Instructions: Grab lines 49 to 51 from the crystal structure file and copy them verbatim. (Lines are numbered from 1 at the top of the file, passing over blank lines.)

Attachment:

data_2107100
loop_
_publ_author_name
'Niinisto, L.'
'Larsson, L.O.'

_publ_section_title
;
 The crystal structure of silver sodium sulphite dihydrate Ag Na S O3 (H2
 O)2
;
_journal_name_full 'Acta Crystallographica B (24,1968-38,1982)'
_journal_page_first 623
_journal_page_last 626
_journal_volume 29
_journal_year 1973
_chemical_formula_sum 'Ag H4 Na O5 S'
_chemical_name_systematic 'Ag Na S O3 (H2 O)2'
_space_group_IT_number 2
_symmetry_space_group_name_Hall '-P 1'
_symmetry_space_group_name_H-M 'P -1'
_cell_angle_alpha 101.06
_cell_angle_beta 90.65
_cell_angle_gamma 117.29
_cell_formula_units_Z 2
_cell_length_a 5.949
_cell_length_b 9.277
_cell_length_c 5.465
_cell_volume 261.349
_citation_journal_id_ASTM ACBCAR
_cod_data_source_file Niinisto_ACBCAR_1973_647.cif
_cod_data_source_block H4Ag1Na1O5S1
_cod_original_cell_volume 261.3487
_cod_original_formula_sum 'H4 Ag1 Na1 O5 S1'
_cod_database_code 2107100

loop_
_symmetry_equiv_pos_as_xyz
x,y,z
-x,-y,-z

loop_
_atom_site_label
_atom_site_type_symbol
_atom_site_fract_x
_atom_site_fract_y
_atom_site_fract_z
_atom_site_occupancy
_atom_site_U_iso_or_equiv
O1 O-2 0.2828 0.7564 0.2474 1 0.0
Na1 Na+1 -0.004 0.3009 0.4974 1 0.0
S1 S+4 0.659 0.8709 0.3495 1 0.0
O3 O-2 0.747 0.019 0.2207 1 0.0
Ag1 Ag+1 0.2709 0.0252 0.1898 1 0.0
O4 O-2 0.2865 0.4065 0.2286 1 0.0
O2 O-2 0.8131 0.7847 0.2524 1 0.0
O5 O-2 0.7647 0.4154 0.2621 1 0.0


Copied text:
S1 S+4 0.659 0.8709 0.3495 1 0.0
O3 O-2 0.747 0.019 0.2207 1 0.0
Ag1 Ag+1 0.2709 0.0252 0.1898 1 0.0